In a 35-page response to briefs filed by Austin, Texas-based St. David's Healthcare System in a widely watched tax case, the U.S. Justice Department on April 1 defended the Internal Revenue Service's original decision to revoke the system's tax-exempt status, and said the control mechanisms St. David's claimed to exert over a partnership provide "at most, illusory power."
In 2000, the IRS revoked St. David's tax-exempt status and ordered the not-for-profit system to pay $1.2 million in taxes and interest, alleging St. David's no longer operated exclusively for charitable purposes after it merged its three hospitals with three hospitals owned by for-profit HCA, Nashville, to form a six-hospital partnership. The IRS also said St. David's surrendered control of the daily operations. The system appealed in 2001, and last June the Austin federal judge restored St. David's tax-exempt status and ordered the IRS to return the taxes the system had paid and to pay the system's legal fees. Last year the IRS appealed the ruling to the 5th U.S. Circuit Court of Appeals in New Orleans.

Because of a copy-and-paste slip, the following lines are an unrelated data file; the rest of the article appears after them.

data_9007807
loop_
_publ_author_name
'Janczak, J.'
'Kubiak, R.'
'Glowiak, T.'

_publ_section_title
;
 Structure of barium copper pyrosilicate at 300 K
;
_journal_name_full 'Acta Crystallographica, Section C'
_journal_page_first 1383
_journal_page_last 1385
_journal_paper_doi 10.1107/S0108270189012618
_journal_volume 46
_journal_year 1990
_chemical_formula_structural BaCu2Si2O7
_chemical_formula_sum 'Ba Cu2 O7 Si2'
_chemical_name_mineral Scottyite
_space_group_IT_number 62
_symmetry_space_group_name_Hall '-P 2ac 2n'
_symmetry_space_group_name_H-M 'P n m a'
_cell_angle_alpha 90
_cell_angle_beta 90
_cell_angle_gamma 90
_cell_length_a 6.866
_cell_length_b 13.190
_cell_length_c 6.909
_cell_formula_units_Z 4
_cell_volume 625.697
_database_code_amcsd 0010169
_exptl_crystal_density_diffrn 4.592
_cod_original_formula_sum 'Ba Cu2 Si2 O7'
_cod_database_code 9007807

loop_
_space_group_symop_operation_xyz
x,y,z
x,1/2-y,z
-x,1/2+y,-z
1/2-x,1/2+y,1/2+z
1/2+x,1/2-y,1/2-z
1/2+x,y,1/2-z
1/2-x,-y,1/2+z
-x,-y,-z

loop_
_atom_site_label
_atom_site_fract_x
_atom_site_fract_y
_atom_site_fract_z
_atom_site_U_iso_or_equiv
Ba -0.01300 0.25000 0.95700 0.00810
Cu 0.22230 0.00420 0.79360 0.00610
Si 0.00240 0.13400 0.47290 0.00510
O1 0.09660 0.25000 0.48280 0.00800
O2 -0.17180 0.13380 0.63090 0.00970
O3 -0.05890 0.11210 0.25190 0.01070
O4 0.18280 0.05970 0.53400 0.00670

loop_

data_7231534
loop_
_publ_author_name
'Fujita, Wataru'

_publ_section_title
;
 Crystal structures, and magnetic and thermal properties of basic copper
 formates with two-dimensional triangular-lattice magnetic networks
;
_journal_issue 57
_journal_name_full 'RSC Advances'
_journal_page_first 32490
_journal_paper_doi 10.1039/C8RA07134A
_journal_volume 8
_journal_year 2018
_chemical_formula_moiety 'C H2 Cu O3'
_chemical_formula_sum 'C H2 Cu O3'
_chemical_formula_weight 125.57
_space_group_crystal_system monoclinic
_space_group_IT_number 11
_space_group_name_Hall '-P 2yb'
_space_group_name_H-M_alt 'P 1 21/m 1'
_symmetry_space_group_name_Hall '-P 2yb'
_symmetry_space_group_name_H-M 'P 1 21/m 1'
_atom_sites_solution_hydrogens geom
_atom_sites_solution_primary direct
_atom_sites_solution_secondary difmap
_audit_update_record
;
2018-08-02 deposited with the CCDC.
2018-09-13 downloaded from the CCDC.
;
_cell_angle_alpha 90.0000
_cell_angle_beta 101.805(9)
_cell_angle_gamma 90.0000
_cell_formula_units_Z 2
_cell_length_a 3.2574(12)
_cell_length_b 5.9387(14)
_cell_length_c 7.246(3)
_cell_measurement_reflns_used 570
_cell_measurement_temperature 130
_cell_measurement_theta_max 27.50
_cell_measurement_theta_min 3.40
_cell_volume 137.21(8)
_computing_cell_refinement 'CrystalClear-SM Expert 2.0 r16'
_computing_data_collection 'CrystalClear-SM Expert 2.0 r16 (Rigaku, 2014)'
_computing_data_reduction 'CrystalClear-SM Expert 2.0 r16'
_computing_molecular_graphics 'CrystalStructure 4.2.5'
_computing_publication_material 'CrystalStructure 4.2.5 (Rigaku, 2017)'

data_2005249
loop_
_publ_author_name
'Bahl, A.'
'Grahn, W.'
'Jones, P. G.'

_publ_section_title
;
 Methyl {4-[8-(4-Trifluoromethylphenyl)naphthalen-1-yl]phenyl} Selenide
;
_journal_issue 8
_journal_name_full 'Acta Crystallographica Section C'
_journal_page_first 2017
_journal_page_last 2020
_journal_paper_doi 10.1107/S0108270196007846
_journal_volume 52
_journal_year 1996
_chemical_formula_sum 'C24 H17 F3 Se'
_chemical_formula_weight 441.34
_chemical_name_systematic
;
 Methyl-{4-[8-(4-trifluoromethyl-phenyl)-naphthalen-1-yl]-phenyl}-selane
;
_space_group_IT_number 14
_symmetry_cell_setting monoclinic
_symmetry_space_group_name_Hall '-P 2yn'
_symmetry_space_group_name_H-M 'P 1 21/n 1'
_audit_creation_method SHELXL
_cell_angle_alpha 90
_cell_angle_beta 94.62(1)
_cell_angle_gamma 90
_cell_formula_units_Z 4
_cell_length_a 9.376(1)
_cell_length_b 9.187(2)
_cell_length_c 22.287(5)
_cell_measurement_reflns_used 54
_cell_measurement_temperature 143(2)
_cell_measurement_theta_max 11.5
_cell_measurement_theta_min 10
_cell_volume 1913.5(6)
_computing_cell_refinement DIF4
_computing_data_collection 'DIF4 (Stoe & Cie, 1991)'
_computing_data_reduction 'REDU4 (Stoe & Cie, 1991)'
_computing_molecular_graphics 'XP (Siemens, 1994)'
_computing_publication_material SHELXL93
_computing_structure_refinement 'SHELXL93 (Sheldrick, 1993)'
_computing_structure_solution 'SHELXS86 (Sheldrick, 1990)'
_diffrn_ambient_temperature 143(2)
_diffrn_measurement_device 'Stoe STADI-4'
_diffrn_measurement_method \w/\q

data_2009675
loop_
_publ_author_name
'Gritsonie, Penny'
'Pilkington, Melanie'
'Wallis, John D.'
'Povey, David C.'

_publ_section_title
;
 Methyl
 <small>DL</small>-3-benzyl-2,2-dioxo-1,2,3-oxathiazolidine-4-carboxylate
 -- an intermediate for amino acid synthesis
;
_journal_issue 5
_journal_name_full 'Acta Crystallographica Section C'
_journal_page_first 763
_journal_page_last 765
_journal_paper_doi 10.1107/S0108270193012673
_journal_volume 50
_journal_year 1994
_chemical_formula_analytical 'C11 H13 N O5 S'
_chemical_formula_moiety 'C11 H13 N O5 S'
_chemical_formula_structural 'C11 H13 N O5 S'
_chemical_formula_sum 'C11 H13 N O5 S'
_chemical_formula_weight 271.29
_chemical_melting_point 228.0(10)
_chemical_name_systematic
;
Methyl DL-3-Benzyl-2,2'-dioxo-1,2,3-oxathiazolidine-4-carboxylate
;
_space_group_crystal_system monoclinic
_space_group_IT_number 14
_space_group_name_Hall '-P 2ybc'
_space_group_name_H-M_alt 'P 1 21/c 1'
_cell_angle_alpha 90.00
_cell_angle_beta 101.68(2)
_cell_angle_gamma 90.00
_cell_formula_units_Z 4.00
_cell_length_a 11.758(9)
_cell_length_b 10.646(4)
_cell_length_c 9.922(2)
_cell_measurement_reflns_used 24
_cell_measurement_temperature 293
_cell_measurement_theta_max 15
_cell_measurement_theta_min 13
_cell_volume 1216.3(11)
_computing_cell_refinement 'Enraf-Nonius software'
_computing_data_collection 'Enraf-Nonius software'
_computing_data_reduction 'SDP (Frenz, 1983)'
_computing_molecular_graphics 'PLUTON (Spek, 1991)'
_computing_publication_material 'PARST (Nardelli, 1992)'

"I think the government did a solid job of refuting the arguments from St. David's," said Gerald Griffith, a healthcare tax lawyer with the Detroit law firm Honigman Miller Schwartz and Cohn. "It's probably enough to get a remand for a full trial, absent some unresolved factual dispute at any oral argument. If the appellate court agrees with the IRS on the law, a remand seems inevitable."
No dates have been set for oral arguments. -- by Mark Taylor